USA’s first openly gay Attorney General eager to step into new role

Massachusetts Attorney General Maura Healey

Massachusetts Attorney General Maura Healey Steven Senne, AP

Massachusetts Attorney General-elect Maura Healey will become the nation's first openly gay state attorney general when she takes office in January.Steven Senne, AP

Massachusetts Attorney General-elect Maura Healey will become the nation’s first openly gay state attorney general when she takes office in January.

BOSTON — Maura Healey says she wants to be an attorney general who isn’t afraid to stick her neck out — a trait that could come in handy as she faces a slew of knotty issues, from monitoring casino gambling to grappling with the growing influence of money in politics.

In an interview with the Associated Press, Healey said her experience helping lead the fight against the federal Defense of Marriage Act in Attorney General Martha Coakley’s office showed her the importance of going “against the tide and even against public opinion if you feel like it’s the right thing to do.”

Even before taking office, Healey made news by becoming the nation’s first openly gay elected attorney general.

Healey said that she’s glad the barrier has been broken but that it won’t influence her decision-making.

“To the extent that it may make some young LGBT kid out there be less afraid or not wonder about what’s going to happen to him or her, or make them feel like they can be anything they want to be, or do anything they want to do, that’s great,” she said.

There’s no shortage of pressing issues awaiting Healey — from foreclosures to student loan debt to what she portrayed as the corrosive influence of money in politics exacerbated by the U.S. Supreme Court‘s Citizens United decision.

Healey said the impact of that money has been “incredibly detrimental” by diluting the voice of voters. She said she hasn’t ruled out pursuing legislation or litigation.

“There might be,” she said. “More on that later.”

Another challenge facing Healey is the launch of casino gambling in Massachusetts.

The 2011 law that legalized casinos also created a new division within the attorney general’s office charged with battling gambling-related crimes — from public corruption and predatory lending to debt collection, human trafficking and unfair labor practices.

Healey said she’ll also be watching for increases in gambling addiction among young people.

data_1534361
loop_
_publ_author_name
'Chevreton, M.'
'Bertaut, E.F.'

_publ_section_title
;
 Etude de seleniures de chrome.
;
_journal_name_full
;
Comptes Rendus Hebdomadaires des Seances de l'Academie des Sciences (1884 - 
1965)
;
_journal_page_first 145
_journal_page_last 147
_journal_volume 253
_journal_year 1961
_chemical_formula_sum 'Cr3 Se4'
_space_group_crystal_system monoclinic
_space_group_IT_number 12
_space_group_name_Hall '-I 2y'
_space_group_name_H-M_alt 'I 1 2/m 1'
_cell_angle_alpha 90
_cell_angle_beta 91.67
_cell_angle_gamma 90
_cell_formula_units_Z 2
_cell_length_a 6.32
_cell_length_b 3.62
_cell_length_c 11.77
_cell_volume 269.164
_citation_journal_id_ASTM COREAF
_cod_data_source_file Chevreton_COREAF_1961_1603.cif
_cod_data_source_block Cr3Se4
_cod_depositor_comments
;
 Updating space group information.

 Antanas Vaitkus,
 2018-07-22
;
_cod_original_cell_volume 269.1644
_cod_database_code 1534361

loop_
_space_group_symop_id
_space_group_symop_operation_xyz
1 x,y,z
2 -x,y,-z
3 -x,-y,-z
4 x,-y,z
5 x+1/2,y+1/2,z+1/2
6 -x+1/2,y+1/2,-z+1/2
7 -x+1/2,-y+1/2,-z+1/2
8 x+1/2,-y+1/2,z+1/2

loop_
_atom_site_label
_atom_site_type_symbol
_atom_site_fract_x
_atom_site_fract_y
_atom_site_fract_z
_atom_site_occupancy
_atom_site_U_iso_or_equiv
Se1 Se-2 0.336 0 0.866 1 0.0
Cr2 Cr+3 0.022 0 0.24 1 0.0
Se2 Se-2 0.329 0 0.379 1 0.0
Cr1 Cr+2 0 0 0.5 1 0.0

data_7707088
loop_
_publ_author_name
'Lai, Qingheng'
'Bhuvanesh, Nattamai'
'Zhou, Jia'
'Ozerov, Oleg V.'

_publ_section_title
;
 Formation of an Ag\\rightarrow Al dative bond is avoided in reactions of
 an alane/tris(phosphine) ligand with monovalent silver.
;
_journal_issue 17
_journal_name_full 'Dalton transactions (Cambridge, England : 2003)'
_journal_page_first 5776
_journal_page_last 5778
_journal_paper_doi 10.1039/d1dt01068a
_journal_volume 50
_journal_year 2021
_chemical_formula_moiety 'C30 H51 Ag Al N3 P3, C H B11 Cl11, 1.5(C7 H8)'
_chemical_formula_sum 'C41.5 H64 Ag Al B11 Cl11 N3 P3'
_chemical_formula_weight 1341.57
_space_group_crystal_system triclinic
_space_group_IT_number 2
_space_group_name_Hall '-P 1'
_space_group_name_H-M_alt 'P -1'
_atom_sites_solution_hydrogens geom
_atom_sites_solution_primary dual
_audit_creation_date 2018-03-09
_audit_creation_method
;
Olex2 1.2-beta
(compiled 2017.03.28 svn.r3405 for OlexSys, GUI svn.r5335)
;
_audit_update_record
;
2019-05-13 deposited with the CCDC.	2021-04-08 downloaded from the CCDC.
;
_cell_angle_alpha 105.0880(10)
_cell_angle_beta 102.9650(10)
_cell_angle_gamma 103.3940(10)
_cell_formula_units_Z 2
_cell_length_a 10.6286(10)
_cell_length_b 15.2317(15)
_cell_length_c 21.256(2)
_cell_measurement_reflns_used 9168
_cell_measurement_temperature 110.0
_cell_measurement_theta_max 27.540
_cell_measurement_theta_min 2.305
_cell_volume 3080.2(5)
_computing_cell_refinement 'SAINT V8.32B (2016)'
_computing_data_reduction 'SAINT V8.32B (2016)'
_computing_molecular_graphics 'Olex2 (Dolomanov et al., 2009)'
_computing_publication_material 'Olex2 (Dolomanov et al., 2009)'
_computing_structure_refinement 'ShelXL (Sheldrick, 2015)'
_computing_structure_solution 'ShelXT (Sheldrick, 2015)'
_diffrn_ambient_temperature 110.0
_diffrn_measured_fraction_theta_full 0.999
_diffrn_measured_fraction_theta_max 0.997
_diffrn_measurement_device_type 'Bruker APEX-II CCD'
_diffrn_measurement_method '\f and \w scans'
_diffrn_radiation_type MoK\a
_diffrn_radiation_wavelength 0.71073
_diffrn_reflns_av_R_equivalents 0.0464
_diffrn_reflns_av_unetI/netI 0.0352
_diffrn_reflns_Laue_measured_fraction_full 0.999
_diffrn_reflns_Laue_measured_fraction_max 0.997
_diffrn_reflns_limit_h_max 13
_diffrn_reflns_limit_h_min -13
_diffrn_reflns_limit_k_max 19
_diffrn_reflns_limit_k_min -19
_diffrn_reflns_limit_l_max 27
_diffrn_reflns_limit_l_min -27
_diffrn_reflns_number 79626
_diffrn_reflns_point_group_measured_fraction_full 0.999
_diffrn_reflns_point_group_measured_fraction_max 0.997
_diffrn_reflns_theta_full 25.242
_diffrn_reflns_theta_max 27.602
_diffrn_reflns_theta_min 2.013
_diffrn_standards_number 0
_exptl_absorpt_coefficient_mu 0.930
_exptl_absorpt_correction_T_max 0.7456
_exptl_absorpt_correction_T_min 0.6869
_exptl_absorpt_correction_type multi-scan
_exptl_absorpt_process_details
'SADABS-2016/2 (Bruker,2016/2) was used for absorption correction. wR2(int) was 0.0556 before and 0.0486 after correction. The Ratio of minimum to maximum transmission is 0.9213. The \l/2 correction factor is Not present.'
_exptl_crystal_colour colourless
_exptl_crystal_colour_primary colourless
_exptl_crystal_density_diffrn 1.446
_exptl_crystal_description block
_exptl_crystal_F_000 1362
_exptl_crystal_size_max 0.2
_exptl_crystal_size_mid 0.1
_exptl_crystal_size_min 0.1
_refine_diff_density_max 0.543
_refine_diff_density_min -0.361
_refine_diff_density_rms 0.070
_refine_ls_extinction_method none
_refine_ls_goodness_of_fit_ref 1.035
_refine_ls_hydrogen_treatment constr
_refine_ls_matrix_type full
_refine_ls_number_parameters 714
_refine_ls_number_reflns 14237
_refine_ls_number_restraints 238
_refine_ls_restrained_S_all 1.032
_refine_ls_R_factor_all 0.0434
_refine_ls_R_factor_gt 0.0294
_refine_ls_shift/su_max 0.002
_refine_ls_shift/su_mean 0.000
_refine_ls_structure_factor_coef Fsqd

Even though the foreclosure crisis appears to have eased, Healey said it isn’t over, and she expects to be working with homeowners who refinanced during the lending bubble and will begin to see their balloon payments kick in.

“That’s what you get to do in an office like the attorney general’s office. At the end of the day, people are coming to you with problems,” she said. “Our job is to help solve those issues.”

Healey’s win has thrust her into one role she seems less comfortable embracing.

With her success — combined with Coakley’s failed bid for governor — Healey, 43, is suddenly a top player in the Massachusetts Democratic Party. Some are already eyeing her as a future candidate for governor.

“I leave it to the political pundits and others to evaluate or assess that,” she said.

As she prepares for her new job, Healey has already met with legislative leaders and Republican Gov.-elect Charlie Baker. While she backed Coakley during the campaign, Healey hopes to have a strong working relationship with Baker.

She said the two share some concerns, including combating heroin and prescription drug addiction.

“While we may not always agree, there will be clear lines of communications,” she said.

Healey said that while part of her job is to defend the state against lawsuits, she said there are limits to when she would use that authority.

“If, for example, I believed that the state was engaged in policies or practices that were unconstitutional, that violated the law, I’d be the first to say that needs to be corrected,” she said.

Another area where Healey said she wouldn’t hesitate to go up against Beacon Hill is in responding to allegations of public corruption.

Past attorneys general who have gone too hard on the state’s political heavyweights have found it harder to make the leap to higher office.

“What’s right is right and what’s wrong is wrong, and any allegation of corruption … is something that I’m going to make sure we investigate and prosecute vigorously,” she said. “I don’t worry about the implications for me.”

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